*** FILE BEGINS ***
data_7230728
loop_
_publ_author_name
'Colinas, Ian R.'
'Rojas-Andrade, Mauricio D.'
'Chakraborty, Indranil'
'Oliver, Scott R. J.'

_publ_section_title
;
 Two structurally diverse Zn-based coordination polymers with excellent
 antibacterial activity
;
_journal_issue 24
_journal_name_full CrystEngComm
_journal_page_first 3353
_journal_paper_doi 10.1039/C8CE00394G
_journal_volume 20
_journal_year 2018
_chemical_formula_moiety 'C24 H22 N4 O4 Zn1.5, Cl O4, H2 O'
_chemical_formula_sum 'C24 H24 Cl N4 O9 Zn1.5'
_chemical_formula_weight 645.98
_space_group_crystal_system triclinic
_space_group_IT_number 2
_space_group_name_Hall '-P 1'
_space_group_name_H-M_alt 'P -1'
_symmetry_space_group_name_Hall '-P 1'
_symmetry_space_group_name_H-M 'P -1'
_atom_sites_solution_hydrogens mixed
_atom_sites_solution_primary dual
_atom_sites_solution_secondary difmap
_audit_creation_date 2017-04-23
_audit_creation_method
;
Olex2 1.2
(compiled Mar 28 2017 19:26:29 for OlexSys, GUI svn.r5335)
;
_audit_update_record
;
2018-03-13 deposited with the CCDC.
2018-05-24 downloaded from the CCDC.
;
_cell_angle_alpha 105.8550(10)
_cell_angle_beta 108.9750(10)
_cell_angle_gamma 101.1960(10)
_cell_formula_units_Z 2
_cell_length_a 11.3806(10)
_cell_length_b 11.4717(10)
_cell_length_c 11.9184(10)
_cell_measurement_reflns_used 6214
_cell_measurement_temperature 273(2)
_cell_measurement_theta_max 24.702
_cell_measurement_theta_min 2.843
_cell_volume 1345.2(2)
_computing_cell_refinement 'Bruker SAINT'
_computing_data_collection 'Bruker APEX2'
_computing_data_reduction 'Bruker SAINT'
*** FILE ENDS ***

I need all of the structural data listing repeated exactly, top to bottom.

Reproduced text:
data_7230728
loop_
_publ_author_name
'Colinas, Ian R.'
'Rojas-Andrade, Mauricio D.'
'Chakraborty, Indranil'
'Oliver, Scott R. J.'

_publ_section_title
;
 Two structurally diverse Zn-based coordination polymers with excellent
 antibacterial activity
;
_journal_issue 24
_journal_name_full CrystEngComm
_journal_page_first 3353
_journal_paper_doi 10.1039/C8CE00394G
_journal_volume 20
_journal_year 2018
_chemical_formula_moiety 'C24 H22 N4 O4 Zn1.5, Cl O4, H2 O'
_chemical_formula_sum 'C24 H24 Cl N4 O9 Zn1.5'
_chemical_formula_weight 645.98
_space_group_crystal_system triclinic
_space_group_IT_number 2
_space_group_name_Hall '-P 1'
_space_group_name_H-M_alt 'P -1'
_symmetry_space_group_name_Hall '-P 1'
_symmetry_space_group_name_H-M 'P -1'
_atom_sites_solution_hydrogens mixed
_atom_sites_solution_primary dual
_atom_sites_solution_secondary difmap
_audit_creation_date 2017-04-23
_audit_creation_method
;
Olex2 1.2
(compiled Mar 28 2017 19:26:29 for OlexSys, GUI svn.r5335)
;
_audit_update_record
;
2018-03-13 deposited with the CCDC.
2018-05-24 downloaded from the CCDC.
;
_cell_angle_alpha 105.8550(10)
_cell_angle_beta 108.9750(10)
_cell_angle_gamma 101.1960(10)
_cell_formula_units_Z 2
_cell_length_a 11.3806(10)
_cell_length_b 11.4717(10)
_cell_length_c 11.9184(10)
_cell_measurement_reflns_used 6214
_cell_measurement_temperature 273(2)
_cell_measurement_theta_max 24.702
_cell_measurement_theta_min 2.843
_cell_volume 1345.2(2)
_computing_cell_refinement 'Bruker SAINT'
_computing_data_collection 'Bruker APEX2'
_computing_data_reduction 'Bruker SAINT'